Henry de Beaumont
Henry de Beaumont, jure uxoris 4th Earl of Buchan and suo jure 1st Baron Beaumont (bef. 1280 - 10 March 1340) was a key figure in the Anglo-Scots wars of the thirteenth and fourteenth centuries, known as the Wars of Scottish Independence.
Henry de Beaumont was a veteran campaigner who participated in every major engagement, from the Battle of Falkirk in 1298 to the Battle of Halidon Hill in 1333. Although not now a widely known figure, he was, nevertheless, of considerable military and political importance. His long experience of the Scottish wars led him to develop a battle technique later used to great effect at Crécy and Agincourt. As one of a group of Anglo-Scots nobles known as the 'disinherited' — those who had fought against King Robert Bruce — he was to do much to overturn the peace between England and Scotland established by the Treaty of Northampton and bring about a Second War of Scottish Independence. By his marriage shortly before 14 July 1310 to Alice Comyn, Countess of Buchan (died 3 July 1349), the niece and heir of John Comyn, Earl of Buchan, he was recognised as Earl in right of his wife.
Henry de Beaumont was the eldest son of Sir Louis de Brienne, Knt., (d. after 1 September 1297) who was in right of his wife Agnès de Beaumont, Vicomte of Beaumont in Maine and Seigneur of Beaumont-le-Vicomte (alias Beaumont-sur-Sarthe), Sainte-Suzanne, la Fleche, Fresnay, le Lude, etc. He was the grandson of John of Brienne, King of Jerusalem.
He first took up military service with Edward I while he was campaigning in Flanders in 1297 against Philip IV of France. When Edward returned to England the following year to deal with the after effects of the defeat of his northern army by the Scots at the Battle of Stirling Bridge, he was accompanied by Beaumont. In the ensuing battle of Falkirk, Beaumont was one of the young knights who had his horse killed from under him by the spears of William Wallace's schiltrons. Beaumont again attended Edward I in the Scottish wars in 1302.
Beaumont obtained large grants of manors and lands, including Folkingham, Barton-upon-Humber, and Heckington, Lincolnshire, from King Edward II. He was summoned to parliament from 4 March 1309 to 20 October 1332, by Writs directed to Henrico de Bellomonte, whereby he is held to have become Lord Beaumont. He was again summoned to the English parliament from 22 January 1334 through to 16 November 1339, as Earl of Buchan. He sat in the Scottish parliament of Edward Balliol on 10 February 1334, as Earl of Buchan.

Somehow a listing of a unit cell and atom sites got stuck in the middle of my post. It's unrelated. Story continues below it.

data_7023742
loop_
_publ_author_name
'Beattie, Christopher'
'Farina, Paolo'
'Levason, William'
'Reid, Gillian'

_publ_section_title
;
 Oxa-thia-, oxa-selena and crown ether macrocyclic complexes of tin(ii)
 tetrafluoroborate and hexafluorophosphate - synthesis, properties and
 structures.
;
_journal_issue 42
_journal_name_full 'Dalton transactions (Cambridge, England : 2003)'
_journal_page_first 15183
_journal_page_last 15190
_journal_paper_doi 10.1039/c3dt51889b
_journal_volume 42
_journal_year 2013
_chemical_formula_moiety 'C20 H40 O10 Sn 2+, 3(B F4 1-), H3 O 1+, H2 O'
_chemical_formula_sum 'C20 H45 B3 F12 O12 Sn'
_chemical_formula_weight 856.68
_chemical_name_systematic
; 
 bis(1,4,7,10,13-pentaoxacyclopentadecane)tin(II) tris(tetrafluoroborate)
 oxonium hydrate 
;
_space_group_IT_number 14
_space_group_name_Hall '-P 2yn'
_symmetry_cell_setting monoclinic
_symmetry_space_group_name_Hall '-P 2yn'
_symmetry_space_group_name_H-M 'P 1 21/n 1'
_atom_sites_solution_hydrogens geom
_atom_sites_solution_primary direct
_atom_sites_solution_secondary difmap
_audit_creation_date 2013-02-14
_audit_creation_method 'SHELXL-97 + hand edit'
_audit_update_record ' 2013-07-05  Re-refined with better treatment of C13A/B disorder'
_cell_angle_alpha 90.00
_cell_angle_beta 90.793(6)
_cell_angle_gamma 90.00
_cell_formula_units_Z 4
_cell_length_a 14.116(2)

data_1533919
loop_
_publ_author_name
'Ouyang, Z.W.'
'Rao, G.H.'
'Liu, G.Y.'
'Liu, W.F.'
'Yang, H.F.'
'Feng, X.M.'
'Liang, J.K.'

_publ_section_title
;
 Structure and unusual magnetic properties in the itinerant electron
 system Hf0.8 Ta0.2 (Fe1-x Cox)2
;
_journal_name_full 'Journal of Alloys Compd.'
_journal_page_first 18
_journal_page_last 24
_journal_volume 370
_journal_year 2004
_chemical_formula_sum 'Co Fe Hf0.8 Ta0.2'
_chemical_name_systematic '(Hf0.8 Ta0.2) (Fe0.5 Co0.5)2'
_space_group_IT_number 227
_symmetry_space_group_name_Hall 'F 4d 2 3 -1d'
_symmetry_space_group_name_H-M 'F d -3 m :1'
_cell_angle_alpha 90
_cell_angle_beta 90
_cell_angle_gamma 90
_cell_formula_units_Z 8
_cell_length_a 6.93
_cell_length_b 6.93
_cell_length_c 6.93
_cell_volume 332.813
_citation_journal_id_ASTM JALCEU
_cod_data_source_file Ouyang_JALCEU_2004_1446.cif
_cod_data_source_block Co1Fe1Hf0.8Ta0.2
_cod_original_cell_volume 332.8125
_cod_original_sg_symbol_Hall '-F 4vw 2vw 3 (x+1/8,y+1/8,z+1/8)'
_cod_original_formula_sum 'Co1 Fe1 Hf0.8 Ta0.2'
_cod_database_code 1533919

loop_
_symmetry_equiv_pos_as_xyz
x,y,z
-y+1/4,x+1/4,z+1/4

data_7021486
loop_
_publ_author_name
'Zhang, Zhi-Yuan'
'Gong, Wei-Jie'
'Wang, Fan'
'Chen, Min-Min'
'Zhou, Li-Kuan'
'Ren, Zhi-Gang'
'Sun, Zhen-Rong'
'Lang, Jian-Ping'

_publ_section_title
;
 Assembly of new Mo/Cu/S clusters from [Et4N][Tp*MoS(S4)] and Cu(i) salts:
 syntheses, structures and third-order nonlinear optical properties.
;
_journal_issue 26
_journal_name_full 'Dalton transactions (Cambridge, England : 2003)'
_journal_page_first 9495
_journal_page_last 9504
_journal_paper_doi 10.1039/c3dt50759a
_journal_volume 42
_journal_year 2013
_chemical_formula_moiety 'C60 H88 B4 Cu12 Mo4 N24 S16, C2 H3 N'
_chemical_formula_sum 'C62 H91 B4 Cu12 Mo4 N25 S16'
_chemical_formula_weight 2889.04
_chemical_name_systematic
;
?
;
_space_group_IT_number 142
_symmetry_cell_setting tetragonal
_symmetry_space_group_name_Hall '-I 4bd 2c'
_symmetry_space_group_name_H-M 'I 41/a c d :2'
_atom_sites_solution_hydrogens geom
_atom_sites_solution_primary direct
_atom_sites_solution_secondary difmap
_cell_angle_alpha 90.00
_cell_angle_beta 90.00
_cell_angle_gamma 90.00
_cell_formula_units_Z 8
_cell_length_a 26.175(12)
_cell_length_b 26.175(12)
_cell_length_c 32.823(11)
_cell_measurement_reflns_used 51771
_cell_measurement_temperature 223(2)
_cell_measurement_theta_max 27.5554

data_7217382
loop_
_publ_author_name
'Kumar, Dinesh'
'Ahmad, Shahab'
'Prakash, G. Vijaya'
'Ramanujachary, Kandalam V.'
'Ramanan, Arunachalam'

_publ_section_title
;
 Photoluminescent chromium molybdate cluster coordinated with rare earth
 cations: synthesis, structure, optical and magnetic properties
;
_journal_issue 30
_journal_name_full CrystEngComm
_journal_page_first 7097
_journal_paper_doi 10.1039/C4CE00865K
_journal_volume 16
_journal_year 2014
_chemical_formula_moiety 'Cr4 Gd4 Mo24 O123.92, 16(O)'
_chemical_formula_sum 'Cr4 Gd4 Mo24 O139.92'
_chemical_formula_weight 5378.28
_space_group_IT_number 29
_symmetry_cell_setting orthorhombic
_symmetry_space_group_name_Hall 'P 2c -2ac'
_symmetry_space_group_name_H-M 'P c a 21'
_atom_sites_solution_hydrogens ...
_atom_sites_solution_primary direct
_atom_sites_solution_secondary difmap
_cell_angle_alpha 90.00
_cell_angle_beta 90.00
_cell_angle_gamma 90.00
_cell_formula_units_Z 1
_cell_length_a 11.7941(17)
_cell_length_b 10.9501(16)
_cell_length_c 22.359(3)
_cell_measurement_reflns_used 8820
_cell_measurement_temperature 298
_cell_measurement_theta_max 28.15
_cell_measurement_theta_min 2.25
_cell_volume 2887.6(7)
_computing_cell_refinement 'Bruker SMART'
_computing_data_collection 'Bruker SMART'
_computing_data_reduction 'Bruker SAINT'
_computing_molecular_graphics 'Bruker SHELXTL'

He had a grant of the Lordship of the Isle of Man in 1310. The next year he and his sister, Isabel de Vesci, were banished from Court, but soon returned. In 1313 he and his sister acquired the reversion of the manors of Seacourt, Berkshire, and Tackley, Oxfordshire, which, upon her death without issue in 1334, fell to him. Between 1317 and 1321 his wife succeeded to the English estates of her sister, Margery Comyn, wife successively of Sir John Ross and Sir William de Lindsay. He purchased the Lordship of Ditchburn, Northumberland, in 1320.
At Bannockburn in 1314, he fought on the English side, both the first and second day of the battle, and was one of those who accompanied Edward II in his flight from the field, and was subsequently deprived of his Scottish Earldom of Buchan by King Robert.
In the November after Bannockburn Beaumont was one of those affected by the sentence of forfeiture passed by the Scottish parliament against all those with land and title in Scotland who continued to fight with the English. Thus was created that class of nobility known as the disinherited. Although this also included men of greater standing like David III Strathbogie, titular Earl of Atholl, Beaumont was to prove by far the most determined in the pursuit of his lost honours.
He fought on the side of Edward II at the Battle of Boroughbridge in 1322. However, when Edward II entered into truce negotiations with the Scots in May 1323, Beaumont, hitherto a close associate of the king, argued against any agreement which disregarded the claims of the disinherited, for whom he had become the leading spokesman. Edward overruled Beaumont and the two quarrelled. Beaumont was briefly imprisoned for contempt and disobedience at the Privy Council (of which he was a member), after which he retired from Court to continue his intrigues in exile, eventually joining forces with Edward's estranged wife, Queen Isabella, and her lover Roger Mortimer, 1st Earl of March. His cause, however, was not furthered by the coup of 1327, in which Isabella and Mortimer deposed the king and replaced him with his under-age son, Edward III.